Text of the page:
When I lived in New Orleans, I learned that crawfish are anxious creatures (basically tiny lobsters) with powerful (and delicious) tails that propel them backward at any hint of any danger. Their ability to instantly back out of any situation has turned their name into a common use verb: crawfish means to back out or quickly retreat.

In IT terms, it means that your go-forward plans always include a quick escape hatch if there’s some problem. I like Subbu Allamaraju’s description of this as Change Agility.  I’ve also seen this called lock-in prevention or contingency planning. Both are important; however, we’re reaching new levels for 2017 because we can’t predict which technology stacks are robust and complete.

The fact is the none of them are robust or complete compared to historical platforms. So we go forward with an eye on alternatives.

How did we get to this state? I blame the 2016 Infrastructure Revolt.

Way, way, way back in 2010 (that’s about bronze age in the Cloud era), we started talking about developers helping automate infrastructure as part of deploying their code. We created some great tools for this and co-opted the term DevOps to describe provisioning automation. Compared to the part, it was glorious with glittering self-service rebellions and API-driven enlightenment.

In reality, DevOps was really painful because most developers felt that time fixing infrastructure was a distraction from coding features.

In 2016, we finally reached a sufficient platform capability set in tools like CI/CD pipelines, Docker Containers, Kubernetes, Serverless/Lambda and others that Developers had real alternatives to dealing with infrastructure directly. Once we reached this tipping point, the idea of coding against infrastructure directly become unattractive. In fact, the world’s largest infrastructure company, Amazon, is actively repositioning as a platform services company. Their re:Invent message was very clear: if you want to get the most from AWS, use our services instead of the servers.

For most users, using platform services instead of infrastructure is excellent advice to save cost and time.

The dilemma is that platforms are still evolving rapidly. So rapidly that adopters cannot count of the services to exist in their current form for multiple generations. However, the real benefits drive aggressive adoption. They also drive the rise of Crawfish IT.

As they say in N’Awlins, laissez les bon temps rouler!

Related Reading on the Doppler: Your Cloud Strategy Must Include No-Cloud Options

 

Please stop the turtles! Underlay is it’s own thing.

DISCLAIMER: “Abstractions are helpful till they are not” rant about using the right tools for the job follows…

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Turtle Stacking From Dr Seuss’ Yertle The Turtle

I’ve been hearing the Hindu phrase “turtles all the way down” very often lately to describe the practice of using products to try and install themselves (my original posting attributed this to Dr Seuss) .  This seems especially true of the container platforms that use containers to install containers that manage the containers.  Yes, really – I don’t make this stuff up.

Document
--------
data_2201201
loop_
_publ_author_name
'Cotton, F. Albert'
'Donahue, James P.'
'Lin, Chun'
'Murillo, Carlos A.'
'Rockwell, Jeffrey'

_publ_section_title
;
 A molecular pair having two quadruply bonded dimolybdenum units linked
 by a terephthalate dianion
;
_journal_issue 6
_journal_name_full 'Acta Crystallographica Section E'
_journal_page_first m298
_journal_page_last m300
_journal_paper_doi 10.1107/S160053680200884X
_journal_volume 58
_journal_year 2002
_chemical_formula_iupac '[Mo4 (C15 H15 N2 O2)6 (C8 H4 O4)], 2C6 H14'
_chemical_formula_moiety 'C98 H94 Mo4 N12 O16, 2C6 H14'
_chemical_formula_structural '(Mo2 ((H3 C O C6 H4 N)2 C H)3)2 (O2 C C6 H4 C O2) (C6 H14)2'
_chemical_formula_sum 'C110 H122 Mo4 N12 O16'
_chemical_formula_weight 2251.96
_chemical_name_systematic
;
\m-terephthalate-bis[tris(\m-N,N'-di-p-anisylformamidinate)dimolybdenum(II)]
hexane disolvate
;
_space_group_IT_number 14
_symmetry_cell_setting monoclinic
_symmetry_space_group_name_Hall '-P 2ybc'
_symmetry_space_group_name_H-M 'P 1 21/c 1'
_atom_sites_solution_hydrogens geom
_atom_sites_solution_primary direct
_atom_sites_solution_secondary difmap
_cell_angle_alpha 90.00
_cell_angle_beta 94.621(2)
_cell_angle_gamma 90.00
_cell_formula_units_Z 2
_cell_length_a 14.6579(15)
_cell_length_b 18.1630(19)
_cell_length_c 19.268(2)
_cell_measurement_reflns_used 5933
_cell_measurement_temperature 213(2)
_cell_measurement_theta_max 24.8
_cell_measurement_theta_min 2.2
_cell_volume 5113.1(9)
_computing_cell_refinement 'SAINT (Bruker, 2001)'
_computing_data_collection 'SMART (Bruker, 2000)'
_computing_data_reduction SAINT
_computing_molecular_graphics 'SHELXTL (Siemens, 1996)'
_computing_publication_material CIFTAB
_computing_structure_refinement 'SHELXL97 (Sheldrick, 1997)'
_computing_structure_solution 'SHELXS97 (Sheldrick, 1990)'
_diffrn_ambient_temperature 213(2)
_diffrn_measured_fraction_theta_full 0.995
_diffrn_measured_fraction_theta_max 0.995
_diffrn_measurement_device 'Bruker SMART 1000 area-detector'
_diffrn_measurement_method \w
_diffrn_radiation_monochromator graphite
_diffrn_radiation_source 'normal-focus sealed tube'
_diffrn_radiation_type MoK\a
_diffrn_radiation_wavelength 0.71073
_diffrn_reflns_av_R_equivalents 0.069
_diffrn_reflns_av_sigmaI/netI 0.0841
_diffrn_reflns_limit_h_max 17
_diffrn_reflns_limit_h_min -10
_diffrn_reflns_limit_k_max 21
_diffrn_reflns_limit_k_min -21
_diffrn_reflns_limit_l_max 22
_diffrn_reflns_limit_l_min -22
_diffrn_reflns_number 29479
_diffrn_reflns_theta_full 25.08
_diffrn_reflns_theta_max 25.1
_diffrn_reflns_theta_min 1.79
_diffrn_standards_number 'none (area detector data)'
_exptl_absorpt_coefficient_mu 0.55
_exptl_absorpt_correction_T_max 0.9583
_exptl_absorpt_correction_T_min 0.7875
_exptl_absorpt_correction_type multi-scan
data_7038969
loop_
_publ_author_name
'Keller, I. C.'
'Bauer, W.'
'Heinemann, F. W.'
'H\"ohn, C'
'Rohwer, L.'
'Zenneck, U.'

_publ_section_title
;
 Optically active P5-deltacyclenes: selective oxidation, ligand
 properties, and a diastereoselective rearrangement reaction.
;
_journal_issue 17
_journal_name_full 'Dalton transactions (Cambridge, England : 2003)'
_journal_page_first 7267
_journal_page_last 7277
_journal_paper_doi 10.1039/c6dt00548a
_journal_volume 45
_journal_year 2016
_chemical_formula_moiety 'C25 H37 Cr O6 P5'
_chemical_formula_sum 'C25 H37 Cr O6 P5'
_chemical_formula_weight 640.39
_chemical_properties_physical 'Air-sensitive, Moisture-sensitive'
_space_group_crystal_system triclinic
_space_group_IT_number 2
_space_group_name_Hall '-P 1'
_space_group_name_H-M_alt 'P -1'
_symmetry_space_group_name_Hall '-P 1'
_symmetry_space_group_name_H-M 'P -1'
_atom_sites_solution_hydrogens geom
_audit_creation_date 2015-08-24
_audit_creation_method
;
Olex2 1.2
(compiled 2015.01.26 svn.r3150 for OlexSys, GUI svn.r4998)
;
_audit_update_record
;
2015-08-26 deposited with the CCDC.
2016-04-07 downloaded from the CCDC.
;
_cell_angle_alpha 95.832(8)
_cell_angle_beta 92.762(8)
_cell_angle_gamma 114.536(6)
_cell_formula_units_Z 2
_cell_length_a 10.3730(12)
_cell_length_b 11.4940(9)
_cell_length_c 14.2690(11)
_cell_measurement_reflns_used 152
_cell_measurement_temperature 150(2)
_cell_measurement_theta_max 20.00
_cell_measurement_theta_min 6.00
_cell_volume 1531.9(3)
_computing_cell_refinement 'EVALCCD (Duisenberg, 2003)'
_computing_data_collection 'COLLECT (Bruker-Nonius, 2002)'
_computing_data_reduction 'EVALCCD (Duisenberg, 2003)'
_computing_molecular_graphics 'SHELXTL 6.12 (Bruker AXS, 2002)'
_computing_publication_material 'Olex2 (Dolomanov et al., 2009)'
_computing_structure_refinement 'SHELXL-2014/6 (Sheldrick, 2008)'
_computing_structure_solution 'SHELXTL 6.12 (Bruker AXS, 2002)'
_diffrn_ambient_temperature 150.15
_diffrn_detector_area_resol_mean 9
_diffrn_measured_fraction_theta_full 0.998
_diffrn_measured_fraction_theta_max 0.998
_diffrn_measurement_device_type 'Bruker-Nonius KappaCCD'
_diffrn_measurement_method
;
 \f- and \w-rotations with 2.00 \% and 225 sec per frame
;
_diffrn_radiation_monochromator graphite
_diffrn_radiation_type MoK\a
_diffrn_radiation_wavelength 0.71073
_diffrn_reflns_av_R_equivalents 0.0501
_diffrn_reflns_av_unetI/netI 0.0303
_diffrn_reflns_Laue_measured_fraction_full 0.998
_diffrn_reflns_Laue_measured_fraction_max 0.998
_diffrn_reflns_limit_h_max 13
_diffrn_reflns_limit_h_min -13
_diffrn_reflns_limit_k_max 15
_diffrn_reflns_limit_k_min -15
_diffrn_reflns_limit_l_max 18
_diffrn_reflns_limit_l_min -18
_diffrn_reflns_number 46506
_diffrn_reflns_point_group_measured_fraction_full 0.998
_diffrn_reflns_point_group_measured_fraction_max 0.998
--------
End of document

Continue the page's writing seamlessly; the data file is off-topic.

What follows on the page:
While I’m a HUGE fan of containers (RackN uses them like crazy with Digital Rebar), they do not magically solve operational issues like security, upgrade or networking.  In fact, they actually complicate operational concerns by creating additional segmentation.

Solving these issues requires building a robust, repeatable, and automated underlay.  That is a fundamentally different problem than managing containers or virtual machines.  Asking container or VM abstraction APIs to do underlay work breaks the purpose of the abstraction which is to hide complexity.

The lure of a universal abstraction, the proverbial “single pane of glass,” is the ultimate siren song that breeds turtle recursion. 

I’ve written about that on DevOps.com in a pair of articles: It’s Time to Slay the Universal Installer Unicorn and How the Lure of an ‘Easy Button’ Installer Traps Projects.  It seems obvious to me that universal abstraction is a oxymoron.

Another form of this pattern emerges from the square peg / round hole syndrome when we take a great tool and apply it to every job.  For example, I was in a meeting when I heard “If you don’t think Kubernetes is greatest way to deploy software then go away [because we’re using it to install Kubernetes].”  It may be the greatest way to deploy software for applications that fit its model, but it’s certainly not the only way.

What’s the solution?  We should accept that there are multiple right ways to manage platforms depending on the level of abstraction that we want to expose.

Using an abstraction in the wrong place, hides information that we need to make good decisions.  That makes it harder to automate, monitor and manage.  It’s always faster, easier and safer when you’ve got the right tool for the job.

Cloudcast.net gem about Cluster Ops Gap

15967Podcast juxtaposition can be magical.  In this case, I heard back-to-back sessions with pragmatic for cluster operations and then how developers are rebelling against infrastructure.

Last week, I was listening to Brian Gracely’s “Automatic DevOps” discussion with  John Troyer (CEO at TechReckoning, a community for IT pros) followed by his confusingly titled “operators” talk with Brandon Phillips (CTO at CoreOS).

John’s mid-recording comments really resonated with me:

At 16 minutes: “IT is going to be the master of many environments… If you have an environment is hybrid & multi-cloud, then you still need to care about infrastructure… we are going to be living with that for at least 10 years.”